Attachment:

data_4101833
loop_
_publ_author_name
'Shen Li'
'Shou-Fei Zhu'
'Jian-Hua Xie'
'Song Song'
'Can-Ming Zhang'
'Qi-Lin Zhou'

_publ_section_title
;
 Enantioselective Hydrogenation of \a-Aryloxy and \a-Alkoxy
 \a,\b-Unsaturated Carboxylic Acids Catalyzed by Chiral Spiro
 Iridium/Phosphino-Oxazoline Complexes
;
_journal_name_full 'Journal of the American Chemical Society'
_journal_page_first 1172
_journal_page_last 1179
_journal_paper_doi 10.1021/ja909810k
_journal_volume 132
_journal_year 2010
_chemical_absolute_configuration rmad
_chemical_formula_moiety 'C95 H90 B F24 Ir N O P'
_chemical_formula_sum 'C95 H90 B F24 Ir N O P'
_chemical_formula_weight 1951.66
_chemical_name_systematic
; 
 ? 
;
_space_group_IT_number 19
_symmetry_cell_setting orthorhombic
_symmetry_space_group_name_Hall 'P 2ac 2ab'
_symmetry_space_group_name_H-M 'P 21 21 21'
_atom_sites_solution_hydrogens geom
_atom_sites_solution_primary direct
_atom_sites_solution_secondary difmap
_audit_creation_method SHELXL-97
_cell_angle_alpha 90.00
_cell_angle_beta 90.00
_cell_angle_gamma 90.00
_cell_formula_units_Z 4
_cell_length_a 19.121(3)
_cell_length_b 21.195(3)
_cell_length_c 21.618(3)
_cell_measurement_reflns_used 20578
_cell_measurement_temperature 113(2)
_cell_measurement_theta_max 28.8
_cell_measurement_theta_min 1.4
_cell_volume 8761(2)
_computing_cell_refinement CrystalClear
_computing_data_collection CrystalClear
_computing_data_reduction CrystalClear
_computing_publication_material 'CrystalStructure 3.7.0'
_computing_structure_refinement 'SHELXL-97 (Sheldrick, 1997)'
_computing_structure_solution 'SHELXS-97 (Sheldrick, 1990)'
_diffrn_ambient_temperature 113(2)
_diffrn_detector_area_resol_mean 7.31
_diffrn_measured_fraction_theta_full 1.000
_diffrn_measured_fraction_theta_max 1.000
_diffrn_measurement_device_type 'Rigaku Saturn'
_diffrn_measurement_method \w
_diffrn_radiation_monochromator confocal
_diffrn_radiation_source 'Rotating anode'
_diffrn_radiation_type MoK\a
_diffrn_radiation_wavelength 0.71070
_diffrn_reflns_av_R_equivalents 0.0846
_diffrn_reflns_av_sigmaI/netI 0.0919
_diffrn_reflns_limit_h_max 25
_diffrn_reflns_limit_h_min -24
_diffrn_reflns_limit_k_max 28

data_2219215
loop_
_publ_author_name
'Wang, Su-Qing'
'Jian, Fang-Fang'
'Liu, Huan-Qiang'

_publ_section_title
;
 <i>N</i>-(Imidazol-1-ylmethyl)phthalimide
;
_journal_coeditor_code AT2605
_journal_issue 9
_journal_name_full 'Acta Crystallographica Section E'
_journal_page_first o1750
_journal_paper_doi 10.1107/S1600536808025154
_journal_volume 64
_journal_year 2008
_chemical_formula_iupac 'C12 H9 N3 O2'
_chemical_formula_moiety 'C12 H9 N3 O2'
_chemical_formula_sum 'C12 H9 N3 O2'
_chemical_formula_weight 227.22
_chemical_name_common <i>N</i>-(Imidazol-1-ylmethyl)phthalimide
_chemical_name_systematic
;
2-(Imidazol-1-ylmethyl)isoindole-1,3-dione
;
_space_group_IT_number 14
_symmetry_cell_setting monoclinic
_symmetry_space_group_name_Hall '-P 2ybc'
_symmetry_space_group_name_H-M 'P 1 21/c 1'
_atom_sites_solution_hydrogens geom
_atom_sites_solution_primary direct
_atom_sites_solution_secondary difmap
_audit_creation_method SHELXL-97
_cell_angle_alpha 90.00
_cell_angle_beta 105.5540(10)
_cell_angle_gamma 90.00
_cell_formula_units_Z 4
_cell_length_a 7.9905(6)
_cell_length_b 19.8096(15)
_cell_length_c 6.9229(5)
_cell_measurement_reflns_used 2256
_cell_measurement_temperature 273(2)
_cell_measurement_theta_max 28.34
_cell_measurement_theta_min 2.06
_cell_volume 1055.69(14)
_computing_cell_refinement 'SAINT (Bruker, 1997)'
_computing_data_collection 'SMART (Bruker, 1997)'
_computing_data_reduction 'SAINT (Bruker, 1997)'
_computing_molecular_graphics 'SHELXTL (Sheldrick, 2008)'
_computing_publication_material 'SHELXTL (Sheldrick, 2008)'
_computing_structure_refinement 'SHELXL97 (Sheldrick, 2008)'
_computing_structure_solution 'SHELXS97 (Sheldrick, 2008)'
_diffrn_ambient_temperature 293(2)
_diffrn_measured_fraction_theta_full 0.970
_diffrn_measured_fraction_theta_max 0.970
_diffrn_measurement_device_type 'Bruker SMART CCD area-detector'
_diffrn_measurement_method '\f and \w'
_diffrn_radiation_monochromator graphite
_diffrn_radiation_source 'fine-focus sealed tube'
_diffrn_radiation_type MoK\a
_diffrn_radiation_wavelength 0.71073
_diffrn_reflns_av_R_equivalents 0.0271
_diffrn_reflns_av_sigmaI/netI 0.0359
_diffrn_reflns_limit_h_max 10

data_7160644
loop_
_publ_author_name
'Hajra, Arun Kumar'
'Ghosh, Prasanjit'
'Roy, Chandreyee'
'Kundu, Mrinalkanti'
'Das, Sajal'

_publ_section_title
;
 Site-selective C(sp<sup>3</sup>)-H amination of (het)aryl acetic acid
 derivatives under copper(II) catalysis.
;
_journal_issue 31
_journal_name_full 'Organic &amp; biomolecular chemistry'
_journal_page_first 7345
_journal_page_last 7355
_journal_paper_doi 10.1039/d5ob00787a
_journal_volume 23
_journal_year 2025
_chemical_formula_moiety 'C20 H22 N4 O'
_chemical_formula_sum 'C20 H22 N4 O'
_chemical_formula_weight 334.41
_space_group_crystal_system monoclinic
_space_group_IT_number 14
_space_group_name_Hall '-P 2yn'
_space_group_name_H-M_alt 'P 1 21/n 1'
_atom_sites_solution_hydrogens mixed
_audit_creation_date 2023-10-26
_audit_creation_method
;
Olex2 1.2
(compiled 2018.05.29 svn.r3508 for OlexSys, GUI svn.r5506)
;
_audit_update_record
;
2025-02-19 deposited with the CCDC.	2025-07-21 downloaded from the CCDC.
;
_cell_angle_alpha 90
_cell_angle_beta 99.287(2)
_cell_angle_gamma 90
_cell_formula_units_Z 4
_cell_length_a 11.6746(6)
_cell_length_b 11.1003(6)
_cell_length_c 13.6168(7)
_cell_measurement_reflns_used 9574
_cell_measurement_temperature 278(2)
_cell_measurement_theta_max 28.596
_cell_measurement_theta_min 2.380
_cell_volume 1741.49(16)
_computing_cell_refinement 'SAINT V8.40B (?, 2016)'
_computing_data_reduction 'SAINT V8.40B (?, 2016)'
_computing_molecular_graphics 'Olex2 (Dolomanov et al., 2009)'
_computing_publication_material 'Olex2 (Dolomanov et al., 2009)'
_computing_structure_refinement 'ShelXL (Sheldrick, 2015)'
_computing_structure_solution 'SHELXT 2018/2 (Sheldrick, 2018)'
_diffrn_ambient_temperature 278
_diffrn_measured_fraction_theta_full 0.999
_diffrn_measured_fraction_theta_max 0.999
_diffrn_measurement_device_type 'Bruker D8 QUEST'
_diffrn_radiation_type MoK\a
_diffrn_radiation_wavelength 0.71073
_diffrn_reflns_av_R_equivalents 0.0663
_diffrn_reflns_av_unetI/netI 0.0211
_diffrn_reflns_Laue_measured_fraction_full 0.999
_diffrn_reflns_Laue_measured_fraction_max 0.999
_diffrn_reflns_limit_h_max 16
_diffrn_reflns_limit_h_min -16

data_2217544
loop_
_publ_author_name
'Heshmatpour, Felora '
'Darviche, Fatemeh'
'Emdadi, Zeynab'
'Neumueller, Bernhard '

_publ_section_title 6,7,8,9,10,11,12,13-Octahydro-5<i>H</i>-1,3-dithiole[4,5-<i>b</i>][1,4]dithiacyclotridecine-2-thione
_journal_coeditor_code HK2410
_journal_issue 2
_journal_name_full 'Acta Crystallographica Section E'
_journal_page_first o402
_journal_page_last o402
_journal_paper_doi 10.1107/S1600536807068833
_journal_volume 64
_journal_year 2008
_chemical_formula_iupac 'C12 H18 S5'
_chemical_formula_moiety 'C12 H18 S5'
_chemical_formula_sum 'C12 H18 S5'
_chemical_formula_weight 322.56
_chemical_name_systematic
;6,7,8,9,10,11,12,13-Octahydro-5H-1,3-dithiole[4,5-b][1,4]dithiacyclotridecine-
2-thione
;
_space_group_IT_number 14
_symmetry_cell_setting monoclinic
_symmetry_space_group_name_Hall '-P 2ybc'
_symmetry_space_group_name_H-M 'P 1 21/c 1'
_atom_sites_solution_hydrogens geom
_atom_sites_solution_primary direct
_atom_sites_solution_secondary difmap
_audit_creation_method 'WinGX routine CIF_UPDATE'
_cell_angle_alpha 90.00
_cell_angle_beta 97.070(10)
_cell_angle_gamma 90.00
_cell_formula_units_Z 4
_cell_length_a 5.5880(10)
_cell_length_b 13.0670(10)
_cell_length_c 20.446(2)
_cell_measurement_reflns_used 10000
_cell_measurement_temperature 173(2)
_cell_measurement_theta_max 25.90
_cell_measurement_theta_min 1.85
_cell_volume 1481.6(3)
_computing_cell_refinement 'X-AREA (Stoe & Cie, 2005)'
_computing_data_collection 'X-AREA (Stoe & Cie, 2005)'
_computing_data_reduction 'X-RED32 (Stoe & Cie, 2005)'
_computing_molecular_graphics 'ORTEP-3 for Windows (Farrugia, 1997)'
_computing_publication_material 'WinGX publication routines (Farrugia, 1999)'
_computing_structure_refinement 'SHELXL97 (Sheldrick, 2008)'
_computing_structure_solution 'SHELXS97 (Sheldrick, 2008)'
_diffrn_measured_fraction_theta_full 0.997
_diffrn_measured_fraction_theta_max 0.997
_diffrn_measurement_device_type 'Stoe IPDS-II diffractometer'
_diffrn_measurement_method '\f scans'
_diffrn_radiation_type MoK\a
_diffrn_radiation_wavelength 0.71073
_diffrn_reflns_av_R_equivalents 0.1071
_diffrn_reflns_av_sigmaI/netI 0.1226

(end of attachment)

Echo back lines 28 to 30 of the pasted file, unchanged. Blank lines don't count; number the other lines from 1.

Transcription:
 ? 
;
_space_group_IT_number 19